American Airlines Code Share Flights At A Cost To Travelers

American Airlines was quick to announce the codeshare relationship that it had developed with US Airways this week. But had it done the job correctly? Unfortunately, time and time again, American Airlines is quick to make announcements in the marketplace without first making sure that it has checked and then double-checked what it is proposing. In the past, announcements about its Choice fares were made and most American Airlines' employees had no idea of the announcement until emails and advertisements were out.

This time it is at a cost to travelers.

Let's take the most recent announcement of offering 50 percent more bonus miles by booking US Airways flights as a way to entice the traveling public to booking US Airways flights as American Airlines flights. The problem with this is that when you book a US Airways flight as an American Airlines flight, you end up paying more. In some cases, twice as much. Below is search done on American Airlines website and US Airways website for the same flight on the same day. The results are astonishing!

The fare is $232 by booking on vs $99 by booking on for a one-way ticket from LGA to BOS on January 29th at 6 a.m. Why would anyone pay more for the same flight to the tune of over 200 percent? And why would no one at American Airlines make sure of this before rushing to make this announcement?



Transparency is key.

In the past, American Airlines has worked very hard to attack the distribution channels such as GDSs that that allow for transparency. Ideally American wants everyone to use its own website to book fares. If that was the case, then companies would lose the ability to know if and when these mistakes occur. Anyone who was keen on booking their travels on an airlines' website, better think twice.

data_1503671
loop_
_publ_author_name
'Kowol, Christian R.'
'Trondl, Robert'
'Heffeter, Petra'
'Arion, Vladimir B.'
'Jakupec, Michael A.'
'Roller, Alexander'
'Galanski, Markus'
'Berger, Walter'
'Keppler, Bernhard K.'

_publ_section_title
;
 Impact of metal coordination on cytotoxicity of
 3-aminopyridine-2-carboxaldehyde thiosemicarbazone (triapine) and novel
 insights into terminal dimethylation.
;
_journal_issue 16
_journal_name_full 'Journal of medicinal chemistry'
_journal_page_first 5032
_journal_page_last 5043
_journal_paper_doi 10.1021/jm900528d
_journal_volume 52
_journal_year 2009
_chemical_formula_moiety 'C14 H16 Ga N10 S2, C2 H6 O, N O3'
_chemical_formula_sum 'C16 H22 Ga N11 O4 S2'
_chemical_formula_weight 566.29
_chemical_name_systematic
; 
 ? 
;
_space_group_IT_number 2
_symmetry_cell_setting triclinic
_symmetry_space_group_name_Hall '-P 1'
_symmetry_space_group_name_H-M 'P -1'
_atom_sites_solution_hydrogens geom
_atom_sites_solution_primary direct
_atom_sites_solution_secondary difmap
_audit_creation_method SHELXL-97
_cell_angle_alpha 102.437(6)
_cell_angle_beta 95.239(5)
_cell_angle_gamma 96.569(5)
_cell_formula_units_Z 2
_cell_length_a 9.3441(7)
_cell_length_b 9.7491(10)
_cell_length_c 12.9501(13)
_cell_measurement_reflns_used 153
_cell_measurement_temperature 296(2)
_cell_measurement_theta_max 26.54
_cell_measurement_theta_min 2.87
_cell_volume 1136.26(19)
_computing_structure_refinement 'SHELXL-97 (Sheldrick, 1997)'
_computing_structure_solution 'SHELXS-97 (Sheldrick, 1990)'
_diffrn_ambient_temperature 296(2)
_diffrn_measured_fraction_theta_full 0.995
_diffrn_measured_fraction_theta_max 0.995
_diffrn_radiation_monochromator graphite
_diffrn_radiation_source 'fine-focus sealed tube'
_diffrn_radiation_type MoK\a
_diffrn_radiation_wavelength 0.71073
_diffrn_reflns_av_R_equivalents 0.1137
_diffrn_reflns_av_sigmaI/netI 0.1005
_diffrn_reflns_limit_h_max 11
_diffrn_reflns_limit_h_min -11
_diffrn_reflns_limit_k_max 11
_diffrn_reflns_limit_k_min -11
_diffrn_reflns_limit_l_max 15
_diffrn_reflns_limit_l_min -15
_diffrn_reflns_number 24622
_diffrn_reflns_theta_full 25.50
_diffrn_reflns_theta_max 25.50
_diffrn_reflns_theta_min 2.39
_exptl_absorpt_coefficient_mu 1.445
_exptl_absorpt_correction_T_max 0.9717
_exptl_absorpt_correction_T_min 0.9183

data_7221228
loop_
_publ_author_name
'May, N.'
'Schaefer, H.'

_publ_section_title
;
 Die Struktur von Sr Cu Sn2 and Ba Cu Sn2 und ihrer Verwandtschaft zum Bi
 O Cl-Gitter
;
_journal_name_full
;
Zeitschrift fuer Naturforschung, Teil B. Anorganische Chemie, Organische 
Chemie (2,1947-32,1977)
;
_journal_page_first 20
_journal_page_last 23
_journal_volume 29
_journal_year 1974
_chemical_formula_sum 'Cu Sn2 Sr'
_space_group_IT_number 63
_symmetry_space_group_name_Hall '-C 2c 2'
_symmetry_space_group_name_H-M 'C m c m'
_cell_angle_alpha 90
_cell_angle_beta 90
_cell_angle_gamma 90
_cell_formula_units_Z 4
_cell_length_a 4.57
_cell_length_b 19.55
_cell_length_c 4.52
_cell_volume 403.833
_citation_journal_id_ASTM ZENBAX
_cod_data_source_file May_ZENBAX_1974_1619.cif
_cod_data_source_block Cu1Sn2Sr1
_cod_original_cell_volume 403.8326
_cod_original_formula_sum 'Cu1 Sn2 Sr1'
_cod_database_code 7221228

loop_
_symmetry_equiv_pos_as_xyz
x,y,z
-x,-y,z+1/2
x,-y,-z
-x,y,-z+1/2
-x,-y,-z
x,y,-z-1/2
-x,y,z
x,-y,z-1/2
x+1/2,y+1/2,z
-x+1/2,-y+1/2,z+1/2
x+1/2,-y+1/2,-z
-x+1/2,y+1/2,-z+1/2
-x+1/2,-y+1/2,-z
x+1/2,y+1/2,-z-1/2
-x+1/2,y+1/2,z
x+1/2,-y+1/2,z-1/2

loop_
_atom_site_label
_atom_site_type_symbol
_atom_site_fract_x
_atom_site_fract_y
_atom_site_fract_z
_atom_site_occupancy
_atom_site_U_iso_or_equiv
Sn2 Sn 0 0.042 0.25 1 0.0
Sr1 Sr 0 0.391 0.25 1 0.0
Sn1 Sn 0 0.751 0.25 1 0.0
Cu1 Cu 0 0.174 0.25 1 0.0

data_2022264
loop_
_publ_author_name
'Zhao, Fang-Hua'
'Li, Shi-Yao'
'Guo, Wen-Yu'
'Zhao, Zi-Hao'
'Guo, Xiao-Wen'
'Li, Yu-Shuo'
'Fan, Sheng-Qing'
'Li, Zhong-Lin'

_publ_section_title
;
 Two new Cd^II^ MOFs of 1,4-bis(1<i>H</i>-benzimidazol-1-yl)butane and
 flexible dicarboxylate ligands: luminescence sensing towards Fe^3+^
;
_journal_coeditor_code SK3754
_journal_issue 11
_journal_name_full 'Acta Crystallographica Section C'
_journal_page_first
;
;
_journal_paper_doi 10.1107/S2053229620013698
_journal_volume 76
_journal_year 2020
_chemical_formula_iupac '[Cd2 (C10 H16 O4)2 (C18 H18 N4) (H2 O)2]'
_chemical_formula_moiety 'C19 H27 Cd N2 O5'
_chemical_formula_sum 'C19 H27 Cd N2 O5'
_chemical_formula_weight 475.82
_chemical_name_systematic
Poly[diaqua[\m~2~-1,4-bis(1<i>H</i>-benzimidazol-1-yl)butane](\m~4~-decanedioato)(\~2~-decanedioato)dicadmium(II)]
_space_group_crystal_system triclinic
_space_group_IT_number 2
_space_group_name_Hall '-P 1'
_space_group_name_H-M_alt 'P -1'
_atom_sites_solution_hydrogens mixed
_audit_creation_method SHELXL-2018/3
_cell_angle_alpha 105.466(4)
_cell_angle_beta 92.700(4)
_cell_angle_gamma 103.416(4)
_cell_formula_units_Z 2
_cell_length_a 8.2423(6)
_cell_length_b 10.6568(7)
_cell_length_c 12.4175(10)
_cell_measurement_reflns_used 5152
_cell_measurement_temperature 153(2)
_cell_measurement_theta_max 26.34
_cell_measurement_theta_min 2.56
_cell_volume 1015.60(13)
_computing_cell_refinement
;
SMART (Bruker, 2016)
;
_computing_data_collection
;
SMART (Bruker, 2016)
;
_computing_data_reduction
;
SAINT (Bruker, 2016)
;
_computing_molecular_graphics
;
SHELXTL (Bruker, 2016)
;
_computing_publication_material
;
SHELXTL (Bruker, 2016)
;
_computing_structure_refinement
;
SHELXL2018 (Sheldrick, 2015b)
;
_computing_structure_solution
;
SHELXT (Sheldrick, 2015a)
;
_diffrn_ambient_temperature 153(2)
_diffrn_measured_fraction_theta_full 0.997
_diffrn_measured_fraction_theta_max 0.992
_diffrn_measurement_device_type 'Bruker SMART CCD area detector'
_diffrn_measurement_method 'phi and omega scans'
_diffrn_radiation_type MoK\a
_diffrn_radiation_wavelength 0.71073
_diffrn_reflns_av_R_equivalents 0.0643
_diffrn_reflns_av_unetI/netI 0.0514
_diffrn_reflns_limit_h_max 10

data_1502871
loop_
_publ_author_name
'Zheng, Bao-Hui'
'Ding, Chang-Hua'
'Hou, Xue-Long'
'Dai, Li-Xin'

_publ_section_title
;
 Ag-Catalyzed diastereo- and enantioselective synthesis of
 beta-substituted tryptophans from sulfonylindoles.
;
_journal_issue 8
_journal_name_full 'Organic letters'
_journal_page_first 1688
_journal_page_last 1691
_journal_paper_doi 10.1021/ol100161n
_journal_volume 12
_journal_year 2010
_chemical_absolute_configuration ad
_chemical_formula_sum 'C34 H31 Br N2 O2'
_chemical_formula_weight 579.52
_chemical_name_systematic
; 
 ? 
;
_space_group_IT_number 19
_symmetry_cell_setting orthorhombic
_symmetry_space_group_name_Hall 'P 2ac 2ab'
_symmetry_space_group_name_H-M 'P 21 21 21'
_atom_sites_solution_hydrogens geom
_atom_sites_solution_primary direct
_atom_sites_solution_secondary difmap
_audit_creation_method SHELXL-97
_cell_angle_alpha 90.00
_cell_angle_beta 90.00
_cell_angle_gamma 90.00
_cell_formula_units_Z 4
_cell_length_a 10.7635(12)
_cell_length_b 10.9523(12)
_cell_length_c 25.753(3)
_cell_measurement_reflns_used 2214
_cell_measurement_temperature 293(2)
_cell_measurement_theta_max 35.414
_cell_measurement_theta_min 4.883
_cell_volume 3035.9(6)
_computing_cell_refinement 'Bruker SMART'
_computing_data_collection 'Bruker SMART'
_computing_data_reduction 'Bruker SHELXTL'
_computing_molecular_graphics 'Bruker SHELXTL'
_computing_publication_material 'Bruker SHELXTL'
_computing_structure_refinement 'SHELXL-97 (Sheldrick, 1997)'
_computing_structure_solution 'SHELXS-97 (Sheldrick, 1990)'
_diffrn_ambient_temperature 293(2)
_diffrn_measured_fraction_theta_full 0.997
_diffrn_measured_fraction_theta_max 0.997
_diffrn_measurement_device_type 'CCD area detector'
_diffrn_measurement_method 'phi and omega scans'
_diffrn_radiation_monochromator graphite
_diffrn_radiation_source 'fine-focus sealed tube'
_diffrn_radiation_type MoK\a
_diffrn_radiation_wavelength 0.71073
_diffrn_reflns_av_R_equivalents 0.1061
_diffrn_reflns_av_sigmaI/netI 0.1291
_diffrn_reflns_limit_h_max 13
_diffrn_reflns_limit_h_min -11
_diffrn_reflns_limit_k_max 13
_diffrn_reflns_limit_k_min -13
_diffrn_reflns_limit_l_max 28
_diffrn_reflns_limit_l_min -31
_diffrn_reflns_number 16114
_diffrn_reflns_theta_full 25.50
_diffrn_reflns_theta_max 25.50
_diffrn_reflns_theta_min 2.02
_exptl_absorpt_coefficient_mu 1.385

How do you know that you are not being ripped off? Next time, use a travel agent. Mine told me about this discrepancy today and as a 2 Million Miler with Executive Platinum status on American Airlines. I appreciated that.

Aash Shravah
 is director of corporate sales for Montrose 
Travel Corporate Services
. This post is republished with permission. It originally appeared here.

American Airlines subsequently provided this response:

"As American Airlines and US Airways work through the integration process, there are still many steps ahead to fully align pricing and fare classes. In order to deliver benefits to customers as soon as possible, American and US Airways elected to use the industry standard practice of codesharing so that customers could easily access the combined network of the new company.

"As with any codeshare relationship, customers may find discrepancies between pricing a codeshare itinerary versus what can be booked directly with the operating carrier. Once American and US Airways adopt common technology platforms, these differences will cease. We are striving to minimize discrepancies while delivering as much benefit to customers as we can before this technology migration is complete."